Recently, Manulife Asset Management Sdn Bhd (“Manulife MY”) launched a balanced fund,
Manulife Asia Pacific Income and Growth Fund. The fund is a feeder fund which invests into Manulife Advanced Fund SPC – Asia Pacific Income and Growth Segregated Portfolio, managed by Manulife Asset Management (Hong Kong) Limited (“Manulife HK”). The target fund invests in the Asia ex-Japan (“AxJ”) region, with the objective to provide investors with income and capital appreciation over the medium to longer-term by investing primarily in equity and fixed income related securities. The fund’s base currency is in US dollar, with two currency classes available to investors: MYR Class and MYR-hedged class.
|FIGURE 1: Fund structure.
On the feeder fund level, the fund is mandated to invest at least 95% of the fund’s net asset value (NAV) into the target fund, while maintaining 2%-5% in money market instruments or fixed income securities with maturity period of less than a year for liquidity purposes. The investment strategy of the fund will be resultant from the strategies that are employed at the target fund level.
The target fund, as mentioned above, is being managed by a team of portfolio managers (“PM”) from Manulife HK. The fund targets an inter-asset allocation of 60% into equity securities and 40% into fixed income securities. The inter-asset allocation may vary between 25% to 75% depending on top-down investment views while considering of bottom-up fundamental analysis. Given the fund’s objective, the fundamental analysis of individual securities will also be scoping on their ability to generate sustainable income.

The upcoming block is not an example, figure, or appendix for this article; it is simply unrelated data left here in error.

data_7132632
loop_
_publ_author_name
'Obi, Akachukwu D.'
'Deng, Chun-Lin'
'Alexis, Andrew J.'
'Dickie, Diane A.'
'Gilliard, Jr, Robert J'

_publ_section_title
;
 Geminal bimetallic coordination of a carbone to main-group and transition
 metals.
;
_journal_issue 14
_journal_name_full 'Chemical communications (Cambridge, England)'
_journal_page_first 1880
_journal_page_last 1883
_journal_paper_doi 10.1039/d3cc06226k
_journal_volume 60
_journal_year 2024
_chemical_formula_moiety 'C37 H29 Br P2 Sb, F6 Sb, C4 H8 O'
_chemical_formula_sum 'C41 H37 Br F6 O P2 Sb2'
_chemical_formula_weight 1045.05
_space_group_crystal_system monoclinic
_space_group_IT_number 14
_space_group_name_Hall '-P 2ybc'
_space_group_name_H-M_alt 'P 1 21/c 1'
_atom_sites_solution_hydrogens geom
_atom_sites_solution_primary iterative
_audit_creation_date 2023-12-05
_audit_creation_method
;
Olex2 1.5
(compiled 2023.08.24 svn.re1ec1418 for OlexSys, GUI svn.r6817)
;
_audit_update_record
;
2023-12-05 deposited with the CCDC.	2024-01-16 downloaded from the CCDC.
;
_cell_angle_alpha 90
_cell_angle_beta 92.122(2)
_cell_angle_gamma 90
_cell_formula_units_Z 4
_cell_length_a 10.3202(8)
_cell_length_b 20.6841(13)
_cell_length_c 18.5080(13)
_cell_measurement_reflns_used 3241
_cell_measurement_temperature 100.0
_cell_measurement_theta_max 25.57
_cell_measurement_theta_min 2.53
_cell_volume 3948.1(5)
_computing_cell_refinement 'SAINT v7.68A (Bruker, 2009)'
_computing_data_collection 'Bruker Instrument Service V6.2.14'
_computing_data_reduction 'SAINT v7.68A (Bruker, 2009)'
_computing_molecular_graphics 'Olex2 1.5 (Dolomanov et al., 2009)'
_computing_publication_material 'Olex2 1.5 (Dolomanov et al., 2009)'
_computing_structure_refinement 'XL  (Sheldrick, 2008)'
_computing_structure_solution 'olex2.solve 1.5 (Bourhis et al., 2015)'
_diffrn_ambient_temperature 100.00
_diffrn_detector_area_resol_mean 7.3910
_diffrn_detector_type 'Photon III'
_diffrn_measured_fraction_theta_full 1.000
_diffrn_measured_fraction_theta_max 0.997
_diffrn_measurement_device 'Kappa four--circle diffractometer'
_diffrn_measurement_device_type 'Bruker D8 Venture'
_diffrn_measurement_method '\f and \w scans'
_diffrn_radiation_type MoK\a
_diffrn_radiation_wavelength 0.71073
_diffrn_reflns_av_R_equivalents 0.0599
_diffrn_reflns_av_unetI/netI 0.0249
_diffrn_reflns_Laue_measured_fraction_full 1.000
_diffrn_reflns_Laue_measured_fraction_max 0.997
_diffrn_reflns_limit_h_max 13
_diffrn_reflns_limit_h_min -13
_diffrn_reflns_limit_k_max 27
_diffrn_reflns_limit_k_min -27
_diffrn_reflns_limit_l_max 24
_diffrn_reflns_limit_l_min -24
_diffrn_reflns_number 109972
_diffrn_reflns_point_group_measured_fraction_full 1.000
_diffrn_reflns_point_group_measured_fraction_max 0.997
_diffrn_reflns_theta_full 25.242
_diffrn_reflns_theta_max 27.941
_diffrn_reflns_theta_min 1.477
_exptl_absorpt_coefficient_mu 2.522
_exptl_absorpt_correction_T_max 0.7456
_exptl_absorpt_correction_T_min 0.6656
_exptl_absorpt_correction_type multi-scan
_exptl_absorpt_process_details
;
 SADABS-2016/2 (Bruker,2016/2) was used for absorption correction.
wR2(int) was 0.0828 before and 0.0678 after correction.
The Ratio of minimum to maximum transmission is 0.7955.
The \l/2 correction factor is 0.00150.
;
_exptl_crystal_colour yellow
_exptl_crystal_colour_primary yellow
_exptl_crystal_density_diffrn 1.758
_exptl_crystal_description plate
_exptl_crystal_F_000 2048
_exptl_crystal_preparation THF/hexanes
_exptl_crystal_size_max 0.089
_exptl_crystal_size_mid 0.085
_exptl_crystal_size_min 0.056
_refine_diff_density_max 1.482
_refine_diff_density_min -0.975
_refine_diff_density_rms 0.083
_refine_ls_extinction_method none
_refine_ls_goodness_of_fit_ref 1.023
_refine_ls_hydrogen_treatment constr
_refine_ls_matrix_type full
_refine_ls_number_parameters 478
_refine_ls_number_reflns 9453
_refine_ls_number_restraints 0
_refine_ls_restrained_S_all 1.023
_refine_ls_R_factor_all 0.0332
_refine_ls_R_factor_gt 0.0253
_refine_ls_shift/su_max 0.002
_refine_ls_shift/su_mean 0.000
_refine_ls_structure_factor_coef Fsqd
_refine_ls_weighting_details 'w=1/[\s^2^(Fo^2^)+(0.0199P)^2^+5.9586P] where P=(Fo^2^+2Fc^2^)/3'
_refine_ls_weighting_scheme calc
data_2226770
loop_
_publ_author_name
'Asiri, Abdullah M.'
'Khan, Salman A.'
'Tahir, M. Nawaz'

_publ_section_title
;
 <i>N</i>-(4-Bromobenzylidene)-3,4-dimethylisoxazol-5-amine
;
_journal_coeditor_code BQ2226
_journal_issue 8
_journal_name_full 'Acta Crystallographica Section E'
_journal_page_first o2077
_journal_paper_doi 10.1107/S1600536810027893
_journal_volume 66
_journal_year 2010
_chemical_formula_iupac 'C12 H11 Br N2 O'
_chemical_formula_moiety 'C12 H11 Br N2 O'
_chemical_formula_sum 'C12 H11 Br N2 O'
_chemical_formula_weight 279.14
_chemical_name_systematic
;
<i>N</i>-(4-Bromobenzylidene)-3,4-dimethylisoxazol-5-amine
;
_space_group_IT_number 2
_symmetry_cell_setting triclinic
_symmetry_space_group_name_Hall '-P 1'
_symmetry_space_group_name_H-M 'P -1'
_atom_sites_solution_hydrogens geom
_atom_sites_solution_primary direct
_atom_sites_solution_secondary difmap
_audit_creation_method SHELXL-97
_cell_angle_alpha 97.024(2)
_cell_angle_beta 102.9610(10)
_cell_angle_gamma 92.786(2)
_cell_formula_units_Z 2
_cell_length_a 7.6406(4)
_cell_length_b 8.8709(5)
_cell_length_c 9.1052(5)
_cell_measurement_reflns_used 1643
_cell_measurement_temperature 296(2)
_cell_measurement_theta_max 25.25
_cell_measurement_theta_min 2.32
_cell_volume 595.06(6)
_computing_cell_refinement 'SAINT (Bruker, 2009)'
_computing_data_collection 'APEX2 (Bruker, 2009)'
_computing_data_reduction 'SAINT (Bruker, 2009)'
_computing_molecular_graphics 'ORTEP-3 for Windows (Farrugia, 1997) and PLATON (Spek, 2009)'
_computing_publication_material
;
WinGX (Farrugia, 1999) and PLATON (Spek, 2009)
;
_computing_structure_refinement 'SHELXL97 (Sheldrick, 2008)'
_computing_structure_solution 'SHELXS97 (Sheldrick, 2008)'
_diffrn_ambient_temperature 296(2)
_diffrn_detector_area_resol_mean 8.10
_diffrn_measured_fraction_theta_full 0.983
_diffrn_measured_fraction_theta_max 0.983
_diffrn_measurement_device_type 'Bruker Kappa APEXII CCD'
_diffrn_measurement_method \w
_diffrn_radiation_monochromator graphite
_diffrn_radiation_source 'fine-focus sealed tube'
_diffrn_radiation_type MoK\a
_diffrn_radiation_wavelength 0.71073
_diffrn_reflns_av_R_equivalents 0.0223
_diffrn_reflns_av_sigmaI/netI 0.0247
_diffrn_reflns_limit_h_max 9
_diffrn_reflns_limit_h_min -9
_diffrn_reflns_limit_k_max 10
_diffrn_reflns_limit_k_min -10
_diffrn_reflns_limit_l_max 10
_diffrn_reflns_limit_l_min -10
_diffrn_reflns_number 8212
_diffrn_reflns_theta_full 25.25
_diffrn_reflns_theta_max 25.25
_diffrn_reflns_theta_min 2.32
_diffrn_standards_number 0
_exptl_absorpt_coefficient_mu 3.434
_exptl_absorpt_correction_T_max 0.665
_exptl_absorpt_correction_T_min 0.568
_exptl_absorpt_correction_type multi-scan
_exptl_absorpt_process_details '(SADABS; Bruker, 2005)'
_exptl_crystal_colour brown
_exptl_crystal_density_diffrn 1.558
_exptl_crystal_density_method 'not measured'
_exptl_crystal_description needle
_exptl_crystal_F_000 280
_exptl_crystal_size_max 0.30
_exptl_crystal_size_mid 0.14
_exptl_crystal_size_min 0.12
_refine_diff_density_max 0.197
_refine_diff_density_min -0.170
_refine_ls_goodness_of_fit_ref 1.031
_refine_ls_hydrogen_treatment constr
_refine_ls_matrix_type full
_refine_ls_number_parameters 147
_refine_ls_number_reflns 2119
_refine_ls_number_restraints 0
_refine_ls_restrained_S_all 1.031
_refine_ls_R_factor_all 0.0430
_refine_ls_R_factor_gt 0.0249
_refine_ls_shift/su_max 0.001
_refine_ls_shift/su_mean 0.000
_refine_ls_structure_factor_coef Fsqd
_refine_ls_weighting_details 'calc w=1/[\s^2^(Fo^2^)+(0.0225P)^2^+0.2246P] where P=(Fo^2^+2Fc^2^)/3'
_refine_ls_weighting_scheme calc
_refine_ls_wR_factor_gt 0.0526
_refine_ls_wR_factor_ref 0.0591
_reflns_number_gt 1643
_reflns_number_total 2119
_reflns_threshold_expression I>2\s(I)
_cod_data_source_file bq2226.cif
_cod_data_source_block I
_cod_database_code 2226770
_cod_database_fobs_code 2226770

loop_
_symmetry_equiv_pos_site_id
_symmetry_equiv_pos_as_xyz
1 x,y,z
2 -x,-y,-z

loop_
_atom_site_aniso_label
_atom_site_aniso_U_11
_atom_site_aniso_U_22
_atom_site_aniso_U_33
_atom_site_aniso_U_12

In geographical terms, the target fund invests the equity portion into companies that are domiciled in the AxJ region. For fixed income portion, however, the target fund may invest up to 10% of its NAV on issuers outside of the AxJ region provided that the portfolio management team is positive that these fixed income securities would help the fund to achieve its investment objectives.
Looking into risk management, at the target fund level, the target fund may hold up to 30% in cash or short-term money market instruments under normal market conditions; the cash level may go up to 40% in times of extreme market volatility or severe market conditions.
Portfolio Team’s Outlook
For 2018, PM expects US interest rates to increase, but the pace should be modest. As such, the performance of high-yielding Asian stocks should remain supported against a backdrop of low interest rate environment in Asia. From a macroeconomic perspective, PM opines that the economic data within the region remains robust and would be supportive of earnings growth.
The PM sees good value in Hong Kong-listed Chinese companies. Companies with strong balance sheets are preferred, as this allows them to weather near-term challenges and still be able to maintain generous dividend payment policies. The PM shares the
same view as us towards Chinese banks given the sector’s low valuations and high yield offerings.